President Obama will likely face a slew of opportunities to make good on his promise to protect CIA officials from prosecution as lawmakers and courts are lining up to investigate the interrogation policies of the Bush administration.
Members of Congress and human rights groups are expected to press for more Bush-era memos and reports about interrogation policies, The Times says.
“These are the first dominoes,” Jameel Jaffer, an American Civil Liberties Union lawyer, told The Times. “It will be difficult for the new administration to now argue that other documents can be lawfully withheld.”
Rep. John Conyers (D-Mich.), chairman of the House Judiciary Committee, hinted at the prosecutions of top Bush officials and lawyers.
“If our leaders are found to have violated the strict laws against torture, either by ordering these techniques without proper legal authority or by knowingly crafting legal fictions to justify torture, they should be criminally prosecuted,” he said in a statement to The Times.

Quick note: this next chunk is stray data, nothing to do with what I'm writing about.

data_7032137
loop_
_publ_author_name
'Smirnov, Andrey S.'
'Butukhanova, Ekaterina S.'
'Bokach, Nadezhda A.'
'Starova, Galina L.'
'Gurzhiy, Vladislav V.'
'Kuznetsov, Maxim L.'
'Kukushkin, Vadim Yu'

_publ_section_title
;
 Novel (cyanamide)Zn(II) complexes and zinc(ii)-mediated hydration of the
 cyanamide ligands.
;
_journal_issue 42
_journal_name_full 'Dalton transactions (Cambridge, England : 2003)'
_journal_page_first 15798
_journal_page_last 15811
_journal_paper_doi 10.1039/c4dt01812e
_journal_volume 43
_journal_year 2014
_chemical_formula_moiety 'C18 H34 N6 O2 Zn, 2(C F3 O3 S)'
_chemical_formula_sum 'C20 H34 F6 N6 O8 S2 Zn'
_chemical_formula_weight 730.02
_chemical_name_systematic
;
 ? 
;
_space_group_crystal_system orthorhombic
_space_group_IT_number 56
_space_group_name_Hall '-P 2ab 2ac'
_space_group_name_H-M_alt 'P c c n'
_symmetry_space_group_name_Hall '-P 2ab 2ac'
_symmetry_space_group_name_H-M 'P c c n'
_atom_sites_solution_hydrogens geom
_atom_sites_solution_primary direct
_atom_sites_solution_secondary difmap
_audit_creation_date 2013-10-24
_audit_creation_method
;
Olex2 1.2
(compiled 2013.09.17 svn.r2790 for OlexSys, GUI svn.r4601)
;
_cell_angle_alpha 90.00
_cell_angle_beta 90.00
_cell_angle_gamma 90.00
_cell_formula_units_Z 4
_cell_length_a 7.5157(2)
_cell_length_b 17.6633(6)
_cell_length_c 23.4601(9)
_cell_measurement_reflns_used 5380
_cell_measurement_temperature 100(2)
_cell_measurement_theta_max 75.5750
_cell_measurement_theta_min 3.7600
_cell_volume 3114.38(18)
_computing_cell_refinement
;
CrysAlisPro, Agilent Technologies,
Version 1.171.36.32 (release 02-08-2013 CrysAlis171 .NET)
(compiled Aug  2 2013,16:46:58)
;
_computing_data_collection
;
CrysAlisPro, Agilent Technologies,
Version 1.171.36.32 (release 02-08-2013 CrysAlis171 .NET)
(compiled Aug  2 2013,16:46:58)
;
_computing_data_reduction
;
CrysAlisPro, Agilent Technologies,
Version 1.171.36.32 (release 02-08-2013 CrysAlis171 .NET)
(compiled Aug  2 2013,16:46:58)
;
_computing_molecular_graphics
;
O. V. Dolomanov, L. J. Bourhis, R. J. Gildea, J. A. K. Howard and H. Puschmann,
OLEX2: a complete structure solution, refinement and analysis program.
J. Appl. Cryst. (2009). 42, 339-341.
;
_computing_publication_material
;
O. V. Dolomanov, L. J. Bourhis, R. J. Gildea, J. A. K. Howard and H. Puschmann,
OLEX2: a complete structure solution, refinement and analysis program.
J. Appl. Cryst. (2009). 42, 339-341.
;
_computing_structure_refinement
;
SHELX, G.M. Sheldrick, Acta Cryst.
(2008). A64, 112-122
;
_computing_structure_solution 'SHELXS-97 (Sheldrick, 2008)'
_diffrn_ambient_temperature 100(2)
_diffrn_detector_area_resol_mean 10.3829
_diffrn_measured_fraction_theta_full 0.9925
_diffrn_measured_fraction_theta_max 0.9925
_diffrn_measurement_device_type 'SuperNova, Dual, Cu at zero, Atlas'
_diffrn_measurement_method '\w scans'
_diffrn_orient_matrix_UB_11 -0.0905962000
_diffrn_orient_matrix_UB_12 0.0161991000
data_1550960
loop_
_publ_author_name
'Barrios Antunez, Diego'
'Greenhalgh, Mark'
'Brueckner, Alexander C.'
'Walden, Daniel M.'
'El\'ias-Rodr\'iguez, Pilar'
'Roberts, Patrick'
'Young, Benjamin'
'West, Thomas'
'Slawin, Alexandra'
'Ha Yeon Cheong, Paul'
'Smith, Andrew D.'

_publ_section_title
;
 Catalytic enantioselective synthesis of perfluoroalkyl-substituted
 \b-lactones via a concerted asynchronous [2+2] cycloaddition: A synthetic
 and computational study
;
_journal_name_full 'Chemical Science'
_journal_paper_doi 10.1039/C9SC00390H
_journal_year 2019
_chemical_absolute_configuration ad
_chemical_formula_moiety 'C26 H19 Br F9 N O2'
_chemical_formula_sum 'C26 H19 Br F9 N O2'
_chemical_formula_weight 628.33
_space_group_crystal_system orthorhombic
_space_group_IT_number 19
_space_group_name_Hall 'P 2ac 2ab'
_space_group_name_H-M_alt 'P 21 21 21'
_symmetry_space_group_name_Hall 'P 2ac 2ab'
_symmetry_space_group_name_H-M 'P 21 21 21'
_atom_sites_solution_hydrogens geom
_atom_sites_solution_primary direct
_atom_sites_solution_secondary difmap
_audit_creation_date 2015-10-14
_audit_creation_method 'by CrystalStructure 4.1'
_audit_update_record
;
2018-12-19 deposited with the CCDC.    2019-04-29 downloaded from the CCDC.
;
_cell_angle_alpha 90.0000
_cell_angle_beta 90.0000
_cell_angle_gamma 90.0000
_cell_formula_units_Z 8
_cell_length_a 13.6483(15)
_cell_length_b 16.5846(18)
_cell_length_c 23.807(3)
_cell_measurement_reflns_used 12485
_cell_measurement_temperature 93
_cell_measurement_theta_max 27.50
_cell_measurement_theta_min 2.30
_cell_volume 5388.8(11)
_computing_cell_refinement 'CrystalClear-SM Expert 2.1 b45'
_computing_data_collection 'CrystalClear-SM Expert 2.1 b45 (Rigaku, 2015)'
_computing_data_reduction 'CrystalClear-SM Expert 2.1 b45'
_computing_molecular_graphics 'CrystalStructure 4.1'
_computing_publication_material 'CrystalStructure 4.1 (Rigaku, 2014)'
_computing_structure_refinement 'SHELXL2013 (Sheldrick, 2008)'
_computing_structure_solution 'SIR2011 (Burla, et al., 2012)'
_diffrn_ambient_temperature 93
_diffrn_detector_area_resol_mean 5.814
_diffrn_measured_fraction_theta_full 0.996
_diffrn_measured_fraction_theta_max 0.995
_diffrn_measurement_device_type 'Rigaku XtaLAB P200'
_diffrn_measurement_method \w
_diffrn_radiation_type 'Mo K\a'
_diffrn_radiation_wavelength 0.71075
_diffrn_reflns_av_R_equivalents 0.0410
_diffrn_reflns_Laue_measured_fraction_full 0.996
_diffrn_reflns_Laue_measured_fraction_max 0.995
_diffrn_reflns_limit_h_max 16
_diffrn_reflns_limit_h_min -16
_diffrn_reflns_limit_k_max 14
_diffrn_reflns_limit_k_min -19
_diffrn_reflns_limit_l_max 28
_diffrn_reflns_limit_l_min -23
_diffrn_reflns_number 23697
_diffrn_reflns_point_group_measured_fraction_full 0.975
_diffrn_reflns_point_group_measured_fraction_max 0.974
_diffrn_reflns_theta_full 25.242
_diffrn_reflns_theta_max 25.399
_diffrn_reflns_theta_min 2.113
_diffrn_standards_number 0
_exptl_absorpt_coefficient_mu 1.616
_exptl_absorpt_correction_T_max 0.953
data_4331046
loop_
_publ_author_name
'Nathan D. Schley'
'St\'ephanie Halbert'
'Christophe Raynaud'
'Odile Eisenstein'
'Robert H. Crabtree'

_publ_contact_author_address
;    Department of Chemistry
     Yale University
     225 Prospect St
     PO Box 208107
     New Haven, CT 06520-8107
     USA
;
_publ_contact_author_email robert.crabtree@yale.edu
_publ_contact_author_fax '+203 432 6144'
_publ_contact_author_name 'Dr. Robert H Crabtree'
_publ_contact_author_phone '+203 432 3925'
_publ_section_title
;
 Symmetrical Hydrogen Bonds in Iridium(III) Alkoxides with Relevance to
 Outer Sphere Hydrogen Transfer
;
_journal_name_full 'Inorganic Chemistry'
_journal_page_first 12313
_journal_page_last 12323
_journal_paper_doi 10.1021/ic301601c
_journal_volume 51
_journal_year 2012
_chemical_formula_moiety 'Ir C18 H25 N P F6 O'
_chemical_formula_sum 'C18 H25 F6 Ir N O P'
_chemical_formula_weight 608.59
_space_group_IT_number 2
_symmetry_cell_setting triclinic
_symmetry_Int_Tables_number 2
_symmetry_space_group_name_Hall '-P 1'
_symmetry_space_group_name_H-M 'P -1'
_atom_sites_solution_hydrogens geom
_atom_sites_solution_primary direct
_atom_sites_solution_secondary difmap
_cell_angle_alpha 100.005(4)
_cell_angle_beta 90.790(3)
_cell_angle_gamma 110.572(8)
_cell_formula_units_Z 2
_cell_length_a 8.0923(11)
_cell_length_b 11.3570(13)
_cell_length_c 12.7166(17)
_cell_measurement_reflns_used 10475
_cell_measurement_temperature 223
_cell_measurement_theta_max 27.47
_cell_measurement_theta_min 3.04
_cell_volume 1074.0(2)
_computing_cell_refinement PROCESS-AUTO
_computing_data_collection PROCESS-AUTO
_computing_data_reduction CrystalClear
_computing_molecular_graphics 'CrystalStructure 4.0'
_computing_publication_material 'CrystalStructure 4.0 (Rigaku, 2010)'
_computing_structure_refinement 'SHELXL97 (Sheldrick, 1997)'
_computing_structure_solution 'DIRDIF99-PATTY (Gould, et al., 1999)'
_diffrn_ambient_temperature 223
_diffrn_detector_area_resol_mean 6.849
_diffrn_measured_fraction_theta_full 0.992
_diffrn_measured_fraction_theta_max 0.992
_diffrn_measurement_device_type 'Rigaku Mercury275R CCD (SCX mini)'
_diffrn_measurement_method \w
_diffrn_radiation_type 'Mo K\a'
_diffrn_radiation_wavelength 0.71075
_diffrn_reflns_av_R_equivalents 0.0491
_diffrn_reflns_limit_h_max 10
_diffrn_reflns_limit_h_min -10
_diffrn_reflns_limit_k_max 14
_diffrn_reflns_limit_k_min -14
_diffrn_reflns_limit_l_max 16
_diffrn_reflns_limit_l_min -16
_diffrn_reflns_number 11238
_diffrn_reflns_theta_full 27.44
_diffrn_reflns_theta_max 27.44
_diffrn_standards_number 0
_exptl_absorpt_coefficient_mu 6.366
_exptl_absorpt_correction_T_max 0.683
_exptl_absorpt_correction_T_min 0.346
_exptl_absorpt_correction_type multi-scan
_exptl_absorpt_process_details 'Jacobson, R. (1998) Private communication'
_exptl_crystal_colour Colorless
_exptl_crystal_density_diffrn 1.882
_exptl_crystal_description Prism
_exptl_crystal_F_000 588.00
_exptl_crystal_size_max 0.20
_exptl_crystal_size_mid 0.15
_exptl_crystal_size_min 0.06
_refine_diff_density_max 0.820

CIA Director Leon Panetta told his staffers in a statement to brace themselves for more disclosures.
“More requests will come — from the public, from Congress, and the Courts — and more information is sure to be released,” he said.
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Attorney General Eric Holder held an unannounced meeting at the Justice Department today with Defense Secretary Robert Gates, Secretary of State Hillary Clinton and other senior administration officials to discuss plans to shutter the Guantanamo Bay military prison by next January.